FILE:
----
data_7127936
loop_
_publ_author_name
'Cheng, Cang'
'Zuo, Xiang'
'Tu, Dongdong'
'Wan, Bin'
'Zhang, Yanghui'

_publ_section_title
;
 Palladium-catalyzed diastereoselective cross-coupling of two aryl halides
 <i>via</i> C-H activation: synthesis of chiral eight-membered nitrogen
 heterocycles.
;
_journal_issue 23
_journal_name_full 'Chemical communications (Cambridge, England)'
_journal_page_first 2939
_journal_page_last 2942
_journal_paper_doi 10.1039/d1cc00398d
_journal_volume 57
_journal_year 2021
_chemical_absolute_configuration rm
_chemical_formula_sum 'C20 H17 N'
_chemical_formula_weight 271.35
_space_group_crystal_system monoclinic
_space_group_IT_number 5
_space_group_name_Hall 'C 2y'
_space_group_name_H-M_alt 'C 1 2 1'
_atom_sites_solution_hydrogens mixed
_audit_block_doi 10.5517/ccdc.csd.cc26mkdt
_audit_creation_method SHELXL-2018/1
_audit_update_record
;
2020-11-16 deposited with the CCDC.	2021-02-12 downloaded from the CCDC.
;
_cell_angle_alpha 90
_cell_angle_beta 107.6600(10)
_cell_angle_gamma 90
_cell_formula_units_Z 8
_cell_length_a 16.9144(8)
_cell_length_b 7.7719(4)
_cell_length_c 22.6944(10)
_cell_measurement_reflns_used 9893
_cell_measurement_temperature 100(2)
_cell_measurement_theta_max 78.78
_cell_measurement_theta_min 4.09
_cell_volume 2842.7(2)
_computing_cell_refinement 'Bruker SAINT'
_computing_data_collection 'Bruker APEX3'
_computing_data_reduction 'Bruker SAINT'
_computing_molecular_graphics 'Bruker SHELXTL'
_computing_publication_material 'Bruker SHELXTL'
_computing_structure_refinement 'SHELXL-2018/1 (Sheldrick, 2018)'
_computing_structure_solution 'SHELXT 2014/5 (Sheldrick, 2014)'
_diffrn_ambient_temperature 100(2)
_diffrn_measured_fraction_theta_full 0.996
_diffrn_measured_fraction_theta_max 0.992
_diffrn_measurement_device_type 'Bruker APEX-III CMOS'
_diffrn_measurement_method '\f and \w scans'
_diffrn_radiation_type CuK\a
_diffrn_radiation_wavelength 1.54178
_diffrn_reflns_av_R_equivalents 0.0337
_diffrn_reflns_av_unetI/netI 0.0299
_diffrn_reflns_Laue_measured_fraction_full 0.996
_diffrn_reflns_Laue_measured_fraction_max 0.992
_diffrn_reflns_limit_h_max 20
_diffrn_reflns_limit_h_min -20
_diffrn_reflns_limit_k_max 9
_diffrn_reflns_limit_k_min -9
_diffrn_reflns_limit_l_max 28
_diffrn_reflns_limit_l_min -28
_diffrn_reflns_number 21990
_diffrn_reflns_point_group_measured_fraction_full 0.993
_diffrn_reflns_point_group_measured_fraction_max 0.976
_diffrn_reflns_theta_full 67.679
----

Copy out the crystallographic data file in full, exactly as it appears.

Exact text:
data_7127936
loop_
_publ_author_name
'Cheng, Cang'
'Zuo, Xiang'
'Tu, Dongdong'
'Wan, Bin'
'Zhang, Yanghui'

_publ_section_title
;
 Palladium-catalyzed diastereoselective cross-coupling of two aryl halides
 <i>via</i> C-H activation: synthesis of chiral eight-membered nitrogen
 heterocycles.
;
_journal_issue 23
_journal_name_full 'Chemical communications (Cambridge, England)'
_journal_page_first 2939
_journal_page_last 2942
_journal_paper_doi 10.1039/d1cc00398d
_journal_volume 57
_journal_year 2021
_chemical_absolute_configuration rm
_chemical_formula_sum 'C20 H17 N'
_chemical_formula_weight 271.35
_space_group_crystal_system monoclinic
_space_group_IT_number 5
_space_group_name_Hall 'C 2y'
_space_group_name_H-M_alt 'C 1 2 1'
_atom_sites_solution_hydrogens mixed
_audit_block_doi 10.5517/ccdc.csd.cc26mkdt
_audit_creation_method SHELXL-2018/1
_audit_update_record
;
2020-11-16 deposited with the CCDC.	2021-02-12 downloaded from the CCDC.
;
_cell_angle_alpha 90
_cell_angle_beta 107.6600(10)
_cell_angle_gamma 90
_cell_formula_units_Z 8
_cell_length_a 16.9144(8)
_cell_length_b 7.7719(4)
_cell_length_c 22.6944(10)
_cell_measurement_reflns_used 9893
_cell_measurement_temperature 100(2)
_cell_measurement_theta_max 78.78
_cell_measurement_theta_min 4.09
_cell_volume 2842.7(2)
_computing_cell_refinement 'Bruker SAINT'
_computing_data_collection 'Bruker APEX3'
_computing_data_reduction 'Bruker SAINT'
_computing_molecular_graphics 'Bruker SHELXTL'
_computing_publication_material 'Bruker SHELXTL'
_computing_structure_refinement 'SHELXL-2018/1 (Sheldrick, 2018)'
_computing_structure_solution 'SHELXT 2014/5 (Sheldrick, 2014)'
_diffrn_ambient_temperature 100(2)
_diffrn_measured_fraction_theta_full 0.996
_diffrn_measured_fraction_theta_max 0.992
_diffrn_measurement_device_type 'Bruker APEX-III CMOS'
_diffrn_measurement_method '\f and \w scans'
_diffrn_radiation_type CuK\a
_diffrn_radiation_wavelength 1.54178
_diffrn_reflns_av_R_equivalents 0.0337
_diffrn_reflns_av_unetI/netI 0.0299
_diffrn_reflns_Laue_measured_fraction_full 0.996
_diffrn_reflns_Laue_measured_fraction_max 0.992
_diffrn_reflns_limit_h_max 20
_diffrn_reflns_limit_h_min -20
_diffrn_reflns_limit_k_max 9
_diffrn_reflns_limit_k_min -9
_diffrn_reflns_limit_l_max 28
_diffrn_reflns_limit_l_min -28
_diffrn_reflns_number 21990
_diffrn_reflns_point_group_measured_fraction_full 0.993
_diffrn_reflns_point_group_measured_fraction_max 0.976
_diffrn_reflns_theta_full 67.679